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Despite spending the day in an early break, Soler attacked the favourites to win the Route du Sud queen stage; his teammate Quintana marked the rivals and crossed the line in second to retain the lead

Photo: Movistar Team








18.06.2016 @ 19:04 Posted by Emil Axelgaard

Marc Soler (Movistar) took his first professional victory in impressive fashion when he soloed to the top of the Col du Curaduque in the Route du Sud queen stage. Despite spending the day in the early break and riding on the front for Nairo Quintana, he had enough left to make a late attack and as Quintana marked the rivals from behind, he held off his chasers to win the stage. Quintana beat Hugh Carthy (Caja Rural) in the sprint for second and so retained the overall lead, with Soler moving into second place.


When the Movistar team signed Marc Soler, it didn’t get much attention and during the first year on the WorldTour, the young Spaniard didn’t get into many headlines. That all changed at the end of the year when he confirmed his huge potential by winning the Tour de l’Avenir.


This year he has again been working for his captains and this was again expected to be his job in this week’s Route du Sud which is the final Tour de France preparation for Nairo Quintana. Today he duly did his job in the queen stage as spent the day in the early break to be ready to support his leader and when the group was caught, he set the pace on the final climb.


However, Soler grabbed an unexpected opportunity to attack in the finale and Quintana was keen to let his teammate win. Covering the attacks from the rivals, the Colombian helped Soler to stay away to claim his first pro win before he beat Hugh Carthy in the sprint for second to make it a 1-2 for Movistar and retain his lead in the overall standings.


After yesterday’s time trial, it was time for the queen stage. The 184.9km brought the riders from Saint-Gaudens to a summit finish in Val d’Azun – Couraduque. The first part was lumpy with two smaller climbs while all the major mountains were gathered in the finale. First the riders tackled the mighty Col du Tourmalet whose top comes at the 123.3km mark. Then they descended to the bottom of the category 2 climb of Col des Borderes. A short descent led to the bottom of the final ascent, the category 1 Col du Couraduque.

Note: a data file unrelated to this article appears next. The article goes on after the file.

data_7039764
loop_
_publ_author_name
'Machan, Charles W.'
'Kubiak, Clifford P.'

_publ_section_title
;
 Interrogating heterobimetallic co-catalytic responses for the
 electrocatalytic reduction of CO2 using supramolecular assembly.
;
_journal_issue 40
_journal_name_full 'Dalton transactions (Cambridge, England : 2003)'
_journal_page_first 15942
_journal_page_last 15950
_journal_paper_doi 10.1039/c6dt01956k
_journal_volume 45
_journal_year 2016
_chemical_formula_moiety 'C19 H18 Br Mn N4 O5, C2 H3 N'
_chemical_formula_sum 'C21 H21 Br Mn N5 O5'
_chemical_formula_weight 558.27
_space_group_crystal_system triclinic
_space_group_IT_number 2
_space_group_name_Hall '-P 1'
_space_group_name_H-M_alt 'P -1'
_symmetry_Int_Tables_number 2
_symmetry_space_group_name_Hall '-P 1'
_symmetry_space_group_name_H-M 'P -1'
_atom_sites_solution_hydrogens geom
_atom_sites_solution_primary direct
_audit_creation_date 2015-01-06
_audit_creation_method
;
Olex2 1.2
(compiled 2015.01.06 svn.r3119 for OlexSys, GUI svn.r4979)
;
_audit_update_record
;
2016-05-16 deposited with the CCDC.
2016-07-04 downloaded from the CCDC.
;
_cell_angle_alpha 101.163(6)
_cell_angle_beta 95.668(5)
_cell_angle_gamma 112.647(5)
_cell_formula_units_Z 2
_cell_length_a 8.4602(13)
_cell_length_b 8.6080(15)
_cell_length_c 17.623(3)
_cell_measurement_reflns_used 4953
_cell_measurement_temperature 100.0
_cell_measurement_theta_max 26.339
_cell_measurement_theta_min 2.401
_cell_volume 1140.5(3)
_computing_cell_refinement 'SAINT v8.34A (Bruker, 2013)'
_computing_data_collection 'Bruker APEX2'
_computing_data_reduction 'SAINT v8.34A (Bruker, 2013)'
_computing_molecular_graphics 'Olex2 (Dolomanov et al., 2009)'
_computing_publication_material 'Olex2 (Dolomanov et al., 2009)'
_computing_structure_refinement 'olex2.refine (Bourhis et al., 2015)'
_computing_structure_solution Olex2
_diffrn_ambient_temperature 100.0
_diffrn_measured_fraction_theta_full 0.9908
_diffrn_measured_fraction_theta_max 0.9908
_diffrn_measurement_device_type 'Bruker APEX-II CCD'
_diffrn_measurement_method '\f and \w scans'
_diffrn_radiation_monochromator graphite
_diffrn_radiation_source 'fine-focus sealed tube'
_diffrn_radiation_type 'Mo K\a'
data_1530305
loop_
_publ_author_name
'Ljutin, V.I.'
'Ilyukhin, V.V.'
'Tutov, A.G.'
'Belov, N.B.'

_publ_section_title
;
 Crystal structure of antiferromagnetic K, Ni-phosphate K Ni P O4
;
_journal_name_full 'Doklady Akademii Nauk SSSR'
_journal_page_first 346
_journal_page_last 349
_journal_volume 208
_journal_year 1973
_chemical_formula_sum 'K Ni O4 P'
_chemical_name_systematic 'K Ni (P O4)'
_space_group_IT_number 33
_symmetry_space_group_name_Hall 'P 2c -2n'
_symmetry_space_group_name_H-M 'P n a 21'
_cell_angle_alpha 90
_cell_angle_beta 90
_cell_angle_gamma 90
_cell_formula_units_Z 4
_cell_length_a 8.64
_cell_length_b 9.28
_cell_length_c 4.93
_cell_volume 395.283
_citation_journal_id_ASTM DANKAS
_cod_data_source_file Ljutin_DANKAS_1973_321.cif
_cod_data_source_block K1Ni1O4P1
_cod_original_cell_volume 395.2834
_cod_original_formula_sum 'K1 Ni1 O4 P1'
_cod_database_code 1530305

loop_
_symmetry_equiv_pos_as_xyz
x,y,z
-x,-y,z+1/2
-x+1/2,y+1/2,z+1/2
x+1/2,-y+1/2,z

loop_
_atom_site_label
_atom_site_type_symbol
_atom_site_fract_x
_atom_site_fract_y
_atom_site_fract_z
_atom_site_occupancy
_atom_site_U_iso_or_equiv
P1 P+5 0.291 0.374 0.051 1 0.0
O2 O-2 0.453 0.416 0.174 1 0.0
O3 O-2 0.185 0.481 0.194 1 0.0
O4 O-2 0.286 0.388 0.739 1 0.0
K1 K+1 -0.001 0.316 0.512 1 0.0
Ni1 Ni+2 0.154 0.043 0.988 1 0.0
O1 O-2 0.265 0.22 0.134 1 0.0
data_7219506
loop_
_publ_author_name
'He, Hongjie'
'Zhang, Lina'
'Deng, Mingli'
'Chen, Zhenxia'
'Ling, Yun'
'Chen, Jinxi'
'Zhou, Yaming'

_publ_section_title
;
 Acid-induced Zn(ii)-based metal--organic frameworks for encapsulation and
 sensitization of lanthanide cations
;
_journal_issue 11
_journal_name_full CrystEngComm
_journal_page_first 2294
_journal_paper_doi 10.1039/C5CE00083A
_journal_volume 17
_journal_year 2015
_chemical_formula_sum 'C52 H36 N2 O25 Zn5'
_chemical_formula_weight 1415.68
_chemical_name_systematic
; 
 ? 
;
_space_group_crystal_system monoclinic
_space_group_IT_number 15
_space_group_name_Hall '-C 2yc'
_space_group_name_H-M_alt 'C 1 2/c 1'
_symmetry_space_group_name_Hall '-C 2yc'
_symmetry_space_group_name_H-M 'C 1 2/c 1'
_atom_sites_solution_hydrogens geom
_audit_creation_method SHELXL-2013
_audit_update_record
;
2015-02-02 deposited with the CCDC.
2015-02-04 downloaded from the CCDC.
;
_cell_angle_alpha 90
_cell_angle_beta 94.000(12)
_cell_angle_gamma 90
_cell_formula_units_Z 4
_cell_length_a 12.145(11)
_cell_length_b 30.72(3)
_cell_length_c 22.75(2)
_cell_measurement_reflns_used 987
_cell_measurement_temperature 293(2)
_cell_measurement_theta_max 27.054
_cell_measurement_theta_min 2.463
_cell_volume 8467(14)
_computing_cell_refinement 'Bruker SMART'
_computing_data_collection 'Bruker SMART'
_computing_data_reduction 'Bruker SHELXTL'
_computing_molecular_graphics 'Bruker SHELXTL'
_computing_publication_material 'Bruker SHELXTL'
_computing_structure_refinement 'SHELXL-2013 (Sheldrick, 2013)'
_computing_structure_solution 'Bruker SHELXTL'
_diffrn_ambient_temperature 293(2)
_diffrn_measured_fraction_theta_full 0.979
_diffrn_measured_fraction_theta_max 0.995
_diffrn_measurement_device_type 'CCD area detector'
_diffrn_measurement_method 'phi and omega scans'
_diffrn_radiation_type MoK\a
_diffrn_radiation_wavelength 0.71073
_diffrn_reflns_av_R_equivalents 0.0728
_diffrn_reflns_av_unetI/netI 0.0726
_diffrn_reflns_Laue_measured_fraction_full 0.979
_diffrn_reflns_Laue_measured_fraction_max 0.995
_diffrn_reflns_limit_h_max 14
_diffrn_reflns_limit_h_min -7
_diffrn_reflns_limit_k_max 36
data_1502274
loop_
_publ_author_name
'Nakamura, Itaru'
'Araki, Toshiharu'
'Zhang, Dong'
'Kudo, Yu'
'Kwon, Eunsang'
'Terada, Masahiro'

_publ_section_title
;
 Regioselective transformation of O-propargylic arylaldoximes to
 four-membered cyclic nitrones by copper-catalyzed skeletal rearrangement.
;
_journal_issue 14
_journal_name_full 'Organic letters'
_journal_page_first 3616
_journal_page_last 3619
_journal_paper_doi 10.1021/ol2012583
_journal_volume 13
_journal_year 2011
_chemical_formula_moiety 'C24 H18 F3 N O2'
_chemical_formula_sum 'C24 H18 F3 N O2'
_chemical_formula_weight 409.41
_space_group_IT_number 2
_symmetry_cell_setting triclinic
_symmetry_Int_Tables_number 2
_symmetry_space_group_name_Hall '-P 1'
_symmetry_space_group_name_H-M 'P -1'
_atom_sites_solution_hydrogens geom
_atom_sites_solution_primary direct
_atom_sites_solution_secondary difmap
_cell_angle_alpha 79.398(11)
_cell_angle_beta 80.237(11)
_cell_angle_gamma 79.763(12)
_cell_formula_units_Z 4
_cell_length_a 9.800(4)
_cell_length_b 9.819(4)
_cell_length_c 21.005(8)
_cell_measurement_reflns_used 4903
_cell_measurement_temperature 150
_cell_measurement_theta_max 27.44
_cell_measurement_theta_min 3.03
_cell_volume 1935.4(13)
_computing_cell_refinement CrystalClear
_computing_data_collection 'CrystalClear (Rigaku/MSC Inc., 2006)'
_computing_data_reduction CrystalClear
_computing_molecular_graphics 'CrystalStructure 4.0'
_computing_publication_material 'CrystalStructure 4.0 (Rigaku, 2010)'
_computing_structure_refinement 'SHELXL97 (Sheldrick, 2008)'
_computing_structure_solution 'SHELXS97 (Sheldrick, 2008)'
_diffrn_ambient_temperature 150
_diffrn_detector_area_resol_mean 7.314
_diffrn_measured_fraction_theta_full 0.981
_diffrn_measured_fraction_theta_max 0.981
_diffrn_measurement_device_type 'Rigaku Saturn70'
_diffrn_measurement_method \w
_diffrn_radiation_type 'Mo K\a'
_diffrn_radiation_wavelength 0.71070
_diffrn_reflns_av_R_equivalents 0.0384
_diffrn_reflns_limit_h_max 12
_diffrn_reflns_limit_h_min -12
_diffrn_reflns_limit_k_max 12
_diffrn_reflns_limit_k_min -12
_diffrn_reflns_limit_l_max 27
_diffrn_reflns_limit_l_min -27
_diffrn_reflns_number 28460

Clement Penven (Armee) was the only non-starter when the peloton gathered under a rainy sky. Right from the start, there were lots of attacks but almost immediately 15 riders got clear. After 11km of racing, Jose Joaquin Rojas Gil (Movistar Team), Marc Soler (Movistar Team), François Bidard (AG2R La Mondiale), Quentin Jauregui (AG2R La Mondiale), Blel Kadri (AG2R La Mondiale), Loïc Chetout (Cofidis), Romain Hardy (Cofidis ), Bryan Coquard (Direct Energie), Quentin Pacher (Delko-Marseille-Provence-KTM), Benoit Vaugrenard (FDJ), Vegard Breen (Fortunéo - Vital Concept), Arnaud Gerard (Fortunéo - Vital Concept), Alexei Rybalkin (Gazprom- RusVelo), Aitor Gonzalez (Euskadi Basque Country-Murias) and Alexander Aranburu (Euskadi Basque Country-Murias) had a 30-second advantage. Two riders tried to join the move but they failed.


While rain continued to fall, the gap slowly went out to 2.05 after 23km of racing, and it was 3.35 when Coquard beat Chetout and Breen in the first intermediate sprint at the 37km mark. It was a slow start to the stage as only 37.6km were covered during the first hour.


As the rain stopped, the gap continued to grow, and it reached a maximum of 5.35 before the peloton started to chase. When Jauregui beat Rybalkin, Coquard and Gerard in the first KOM sprint at the 62km mark, the peloton crossed the line 4.10 later.


Jauregui attacked and got an advantage of 20 seconds which allowed him to win the second KOM sprint ahead of Rybalkin, Breen, Pacher and Chetout after a second hour at an average speed of 35.8km/h. He waited for the group on the descent before the peloton reached the top, 4.05 behind the leaders.


As rain again started to fall, the gap was kept stable at around four minute and Enrique Sanz (Wilier) becae the first rider to abandon. Unsurprisingly, Movistar had taken control and they reached the feed zone exactly four minutes behind the leaders. Unfortunately, a crash forced Antonio Molina (Caja Rural) to abandon.


After a third hour at an average speed of just 31km/h, the front group hit the mighty Tourmalet with an advantage of 4.10. Pacher launched an attack on the lower slopes and was followed by Jauregui and Soler. However, Chetout dug deep to bring the group back together. Moments later, Rybalkin and Coquard were distanced.


With Imanol Erviti setting the pace for Movistar, the peloton started to split up as lots of rirders got dropped. Meanwhile, the selection continued in the front group where Gonzalez was the next rider to get distanced.